Here are some things that are real: money, laws, relationships. They don’t have any physical presence, they can’t be picked up or smelt, they apparently only exist by virtue of a communal agreement to act as though they exist – but all the same, they’re real things. I think that this is what philosopher John Searle refers to as “social reality”, and it contains pretty much everything that’s important about your conscious life and your identity, including gender.
“Man” and “woman” are social constructs. They’re often deeply, horribly flawed social constructs, but the discovery that gender is a social construct doesn’t mean it ceases to exist. In Delusions Of Gender (which I’ve written about a lot this year, and which you really ought to read), Cordelia Fine shows how many of our beliefs about what is innately “male” or “female” are born out of simple sexism. Over and over again, she unpicks allegedly scientific findings about (say) the rational man and the emotional woman, revealing the shabby methods and self-satisfied reasoning that allow essentialist fables to be presented as empirical facts.
But what she also shows is that, while almost everything we believe to be true about gender is extraneous, it’s still intensely important. From the moment a baby’s sex is known, even when they’re still in the womb, adults begin to cultivate the infant’s gender identity; and because infants are possessed by a furious, survivalist need to understand and belong in the world they’re born into, they eagerly grasp these gender cues and learn to conform to them.
That makes gender part of the fundamental grammar of identity. Acting outside of an established type causes psychological anxiety (“stereotype threat”) which is most easily resolved by retreating to a culturally acceptable role – it’s this, argues Fine, and not innate ability that explains the absence of women from technical and scientific specialisms. When women do succeed in traditionally masculine fields, there’s a tendency for them to secure their position by downplaying their own feminity and undermining other women, as one study of women in male-dominated workplaces found:
“… the easiest solution to the problem of being female in a setting in which women are made to feel inferior and do not belong is to become as unfeminine as possible. At the most superficial level, makeup, jewellery and skirts – icons of femininity that draw attention to their wearer’s feminity – were rarely in evidence, the researchers noted. The women also took up antifemale attitudes, denigrating other women as emotional, and ‘heaped scorn’ on women-focused programmes…”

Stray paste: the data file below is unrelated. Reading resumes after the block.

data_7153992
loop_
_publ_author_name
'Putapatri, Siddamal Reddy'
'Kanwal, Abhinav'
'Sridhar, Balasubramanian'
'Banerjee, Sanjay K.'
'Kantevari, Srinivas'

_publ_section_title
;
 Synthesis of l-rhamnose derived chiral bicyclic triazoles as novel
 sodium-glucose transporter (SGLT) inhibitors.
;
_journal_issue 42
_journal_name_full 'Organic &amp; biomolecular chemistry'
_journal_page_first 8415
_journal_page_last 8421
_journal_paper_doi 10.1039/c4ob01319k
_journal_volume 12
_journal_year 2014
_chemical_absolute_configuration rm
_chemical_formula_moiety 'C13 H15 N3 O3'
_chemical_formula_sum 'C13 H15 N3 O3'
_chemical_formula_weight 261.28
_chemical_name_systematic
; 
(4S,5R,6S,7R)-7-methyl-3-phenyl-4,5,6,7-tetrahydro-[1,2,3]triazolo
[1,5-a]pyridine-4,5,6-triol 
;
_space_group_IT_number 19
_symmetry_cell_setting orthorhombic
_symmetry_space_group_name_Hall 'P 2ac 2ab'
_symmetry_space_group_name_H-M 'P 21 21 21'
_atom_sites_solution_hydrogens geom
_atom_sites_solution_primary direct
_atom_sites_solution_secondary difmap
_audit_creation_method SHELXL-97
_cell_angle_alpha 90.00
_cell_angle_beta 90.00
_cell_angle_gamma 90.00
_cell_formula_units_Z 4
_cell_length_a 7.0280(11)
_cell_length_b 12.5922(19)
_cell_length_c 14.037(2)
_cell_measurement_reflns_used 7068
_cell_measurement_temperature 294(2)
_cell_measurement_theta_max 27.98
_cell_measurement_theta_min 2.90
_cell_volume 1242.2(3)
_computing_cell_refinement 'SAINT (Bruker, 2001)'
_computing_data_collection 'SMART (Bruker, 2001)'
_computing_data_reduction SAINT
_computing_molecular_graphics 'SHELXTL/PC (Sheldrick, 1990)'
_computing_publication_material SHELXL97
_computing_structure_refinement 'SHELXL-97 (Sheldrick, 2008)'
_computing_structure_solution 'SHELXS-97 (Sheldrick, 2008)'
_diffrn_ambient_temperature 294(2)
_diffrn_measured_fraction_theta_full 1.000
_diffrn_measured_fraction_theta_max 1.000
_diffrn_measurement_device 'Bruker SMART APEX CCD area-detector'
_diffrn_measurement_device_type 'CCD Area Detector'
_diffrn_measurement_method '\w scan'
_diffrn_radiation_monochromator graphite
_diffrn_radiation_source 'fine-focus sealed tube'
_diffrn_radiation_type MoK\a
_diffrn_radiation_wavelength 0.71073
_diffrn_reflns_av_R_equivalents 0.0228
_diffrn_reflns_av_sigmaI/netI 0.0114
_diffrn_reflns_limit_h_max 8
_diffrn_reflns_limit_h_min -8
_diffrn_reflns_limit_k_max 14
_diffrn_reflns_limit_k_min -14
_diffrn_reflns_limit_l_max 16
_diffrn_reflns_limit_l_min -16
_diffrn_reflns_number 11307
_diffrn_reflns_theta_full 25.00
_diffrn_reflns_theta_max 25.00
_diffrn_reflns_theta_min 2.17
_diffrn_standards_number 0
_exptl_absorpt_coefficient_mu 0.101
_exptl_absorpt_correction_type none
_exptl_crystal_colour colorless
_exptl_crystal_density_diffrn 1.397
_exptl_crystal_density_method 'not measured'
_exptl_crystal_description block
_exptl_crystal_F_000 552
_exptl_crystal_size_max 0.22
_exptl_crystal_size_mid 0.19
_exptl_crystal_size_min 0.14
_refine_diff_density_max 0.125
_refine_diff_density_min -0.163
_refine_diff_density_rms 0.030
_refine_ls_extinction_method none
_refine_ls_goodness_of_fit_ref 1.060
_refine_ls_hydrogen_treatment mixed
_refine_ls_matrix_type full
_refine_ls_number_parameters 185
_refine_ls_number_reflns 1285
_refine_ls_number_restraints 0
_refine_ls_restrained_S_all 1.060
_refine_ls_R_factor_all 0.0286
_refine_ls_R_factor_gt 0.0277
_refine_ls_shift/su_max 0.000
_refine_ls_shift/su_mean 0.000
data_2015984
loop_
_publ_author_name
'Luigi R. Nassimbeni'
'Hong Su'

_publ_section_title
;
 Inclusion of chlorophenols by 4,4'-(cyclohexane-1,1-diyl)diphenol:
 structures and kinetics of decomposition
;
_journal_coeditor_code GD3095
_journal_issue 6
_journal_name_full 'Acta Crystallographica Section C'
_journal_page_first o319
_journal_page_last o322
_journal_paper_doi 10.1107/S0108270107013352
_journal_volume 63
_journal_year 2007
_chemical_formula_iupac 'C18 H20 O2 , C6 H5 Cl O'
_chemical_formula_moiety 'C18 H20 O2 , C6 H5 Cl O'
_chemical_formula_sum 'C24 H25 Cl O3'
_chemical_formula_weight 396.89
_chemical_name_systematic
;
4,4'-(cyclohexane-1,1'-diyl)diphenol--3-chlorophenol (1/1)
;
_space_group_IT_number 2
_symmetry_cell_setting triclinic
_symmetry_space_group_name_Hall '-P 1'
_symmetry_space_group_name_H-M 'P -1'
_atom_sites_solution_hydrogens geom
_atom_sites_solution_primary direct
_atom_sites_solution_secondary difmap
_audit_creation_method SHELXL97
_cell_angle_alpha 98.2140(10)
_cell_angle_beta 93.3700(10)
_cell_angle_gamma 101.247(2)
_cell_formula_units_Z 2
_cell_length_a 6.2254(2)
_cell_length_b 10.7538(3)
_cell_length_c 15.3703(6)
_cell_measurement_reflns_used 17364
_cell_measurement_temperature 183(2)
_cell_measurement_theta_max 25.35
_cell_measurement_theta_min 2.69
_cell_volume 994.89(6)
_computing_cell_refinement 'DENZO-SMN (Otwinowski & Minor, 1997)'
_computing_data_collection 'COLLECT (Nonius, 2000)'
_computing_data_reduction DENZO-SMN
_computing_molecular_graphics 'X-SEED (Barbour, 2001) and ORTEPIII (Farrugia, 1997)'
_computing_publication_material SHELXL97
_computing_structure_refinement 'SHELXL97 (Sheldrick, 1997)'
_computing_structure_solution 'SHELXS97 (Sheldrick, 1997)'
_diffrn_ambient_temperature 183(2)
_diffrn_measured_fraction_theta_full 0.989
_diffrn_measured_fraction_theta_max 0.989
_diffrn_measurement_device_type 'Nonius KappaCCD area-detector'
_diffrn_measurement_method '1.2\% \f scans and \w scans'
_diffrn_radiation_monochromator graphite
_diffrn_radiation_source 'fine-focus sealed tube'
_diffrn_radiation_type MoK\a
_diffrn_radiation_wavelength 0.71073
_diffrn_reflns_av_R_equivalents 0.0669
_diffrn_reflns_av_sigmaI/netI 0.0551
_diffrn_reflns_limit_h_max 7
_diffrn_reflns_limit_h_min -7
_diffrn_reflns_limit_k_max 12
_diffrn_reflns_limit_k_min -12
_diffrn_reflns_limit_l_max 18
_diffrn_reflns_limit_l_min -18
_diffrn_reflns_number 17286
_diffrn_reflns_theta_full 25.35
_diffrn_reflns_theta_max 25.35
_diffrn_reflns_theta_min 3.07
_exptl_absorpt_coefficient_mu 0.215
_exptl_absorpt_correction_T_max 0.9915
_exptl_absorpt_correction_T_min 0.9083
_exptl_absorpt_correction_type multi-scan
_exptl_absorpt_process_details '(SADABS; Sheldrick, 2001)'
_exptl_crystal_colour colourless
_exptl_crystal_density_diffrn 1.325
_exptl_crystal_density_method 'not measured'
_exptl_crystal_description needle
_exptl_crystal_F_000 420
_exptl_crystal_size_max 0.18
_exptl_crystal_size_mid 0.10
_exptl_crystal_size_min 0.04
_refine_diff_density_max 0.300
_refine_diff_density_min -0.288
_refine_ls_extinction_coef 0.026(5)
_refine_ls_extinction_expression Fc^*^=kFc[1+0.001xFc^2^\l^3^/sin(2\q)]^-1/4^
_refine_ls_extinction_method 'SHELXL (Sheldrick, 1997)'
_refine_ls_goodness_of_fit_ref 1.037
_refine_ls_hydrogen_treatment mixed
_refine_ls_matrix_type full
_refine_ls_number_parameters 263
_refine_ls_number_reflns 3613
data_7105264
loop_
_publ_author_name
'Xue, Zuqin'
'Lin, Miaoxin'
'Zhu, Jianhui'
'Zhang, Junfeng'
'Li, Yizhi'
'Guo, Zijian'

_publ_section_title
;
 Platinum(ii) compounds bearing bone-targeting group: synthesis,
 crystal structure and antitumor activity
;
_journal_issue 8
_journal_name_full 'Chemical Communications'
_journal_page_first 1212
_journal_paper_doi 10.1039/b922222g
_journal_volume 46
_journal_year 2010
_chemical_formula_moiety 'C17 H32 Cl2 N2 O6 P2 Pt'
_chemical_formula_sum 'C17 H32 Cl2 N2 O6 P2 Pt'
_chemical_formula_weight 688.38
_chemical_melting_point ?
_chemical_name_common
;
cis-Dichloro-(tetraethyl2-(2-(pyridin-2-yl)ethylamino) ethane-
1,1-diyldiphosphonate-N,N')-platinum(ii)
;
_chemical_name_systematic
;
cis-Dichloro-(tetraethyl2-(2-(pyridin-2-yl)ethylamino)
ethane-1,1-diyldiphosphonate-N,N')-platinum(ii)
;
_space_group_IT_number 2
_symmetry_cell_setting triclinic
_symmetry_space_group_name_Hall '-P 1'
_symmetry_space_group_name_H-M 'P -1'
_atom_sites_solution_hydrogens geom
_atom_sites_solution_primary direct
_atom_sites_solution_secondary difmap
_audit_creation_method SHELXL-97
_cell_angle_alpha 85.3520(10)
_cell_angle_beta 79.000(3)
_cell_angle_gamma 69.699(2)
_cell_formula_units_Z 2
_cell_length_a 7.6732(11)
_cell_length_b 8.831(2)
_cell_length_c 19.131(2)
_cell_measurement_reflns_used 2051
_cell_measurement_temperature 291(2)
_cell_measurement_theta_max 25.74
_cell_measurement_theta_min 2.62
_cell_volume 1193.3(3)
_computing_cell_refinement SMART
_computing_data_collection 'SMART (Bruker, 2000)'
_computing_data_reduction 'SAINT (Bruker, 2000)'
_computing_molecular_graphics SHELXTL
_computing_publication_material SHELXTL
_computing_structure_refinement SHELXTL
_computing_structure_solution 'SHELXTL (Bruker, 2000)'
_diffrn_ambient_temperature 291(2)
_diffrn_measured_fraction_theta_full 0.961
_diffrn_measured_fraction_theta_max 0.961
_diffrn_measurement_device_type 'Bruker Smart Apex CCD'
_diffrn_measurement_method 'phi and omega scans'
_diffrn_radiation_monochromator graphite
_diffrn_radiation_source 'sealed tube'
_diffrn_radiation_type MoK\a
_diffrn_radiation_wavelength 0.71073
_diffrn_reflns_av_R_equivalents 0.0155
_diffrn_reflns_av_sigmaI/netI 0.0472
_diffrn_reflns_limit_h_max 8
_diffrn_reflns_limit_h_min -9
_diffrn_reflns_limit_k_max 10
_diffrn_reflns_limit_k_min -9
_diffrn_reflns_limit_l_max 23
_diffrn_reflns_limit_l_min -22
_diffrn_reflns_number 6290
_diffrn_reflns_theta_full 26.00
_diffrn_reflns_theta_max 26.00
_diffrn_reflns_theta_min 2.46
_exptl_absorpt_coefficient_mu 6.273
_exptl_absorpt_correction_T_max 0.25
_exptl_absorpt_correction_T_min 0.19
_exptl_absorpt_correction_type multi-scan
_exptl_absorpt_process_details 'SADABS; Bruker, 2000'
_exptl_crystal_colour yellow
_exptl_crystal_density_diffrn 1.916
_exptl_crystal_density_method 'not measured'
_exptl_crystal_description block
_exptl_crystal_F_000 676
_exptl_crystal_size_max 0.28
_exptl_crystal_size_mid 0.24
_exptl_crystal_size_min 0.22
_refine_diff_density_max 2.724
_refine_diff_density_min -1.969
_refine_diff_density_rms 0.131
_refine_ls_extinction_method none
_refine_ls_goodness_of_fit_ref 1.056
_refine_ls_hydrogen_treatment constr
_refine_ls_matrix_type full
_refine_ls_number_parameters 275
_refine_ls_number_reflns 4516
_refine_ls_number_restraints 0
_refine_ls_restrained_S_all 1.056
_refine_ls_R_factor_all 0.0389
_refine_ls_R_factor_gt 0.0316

What comes out of this for me is that a radical feminist idea of equality as “[ending] the charade of gender” (Julie Bindel’s definition) is wildly misplaced, or at least so idealistic as to be useless. Given the cultural importance of gender and the primacy of it in our ideas of who we are, this is a profoundly sticky social reality. Dislodging it would be the work of centuries, if it’s possible at all (Sarah Blaffer Hrdy’s comparative anthropology in Mother Nature and Mothers And Others shows markedly different gender conventions across societies, but there’s no society as far as I know that has no gender conventions at all). The form it takes is variable, but there are very good reproductive reasons why the social fact of gender might be a constant.
And as well as being arguably useless, it’s possible that such radical feminism is actually harmful to the majority of women who aren’t practising radical feminists. There’s a bias towards seeing the masculine as “normal” with femininity as confected or disposable, and a tendency to present conventionally feminine activities as inherently demeaning – which in turn feeds into an attitude of contempt for women generally, similar to the dynamic described by Fine. “Woman” is indeed a social construct, but it takes more than telling someone they don’t exist to liberate them.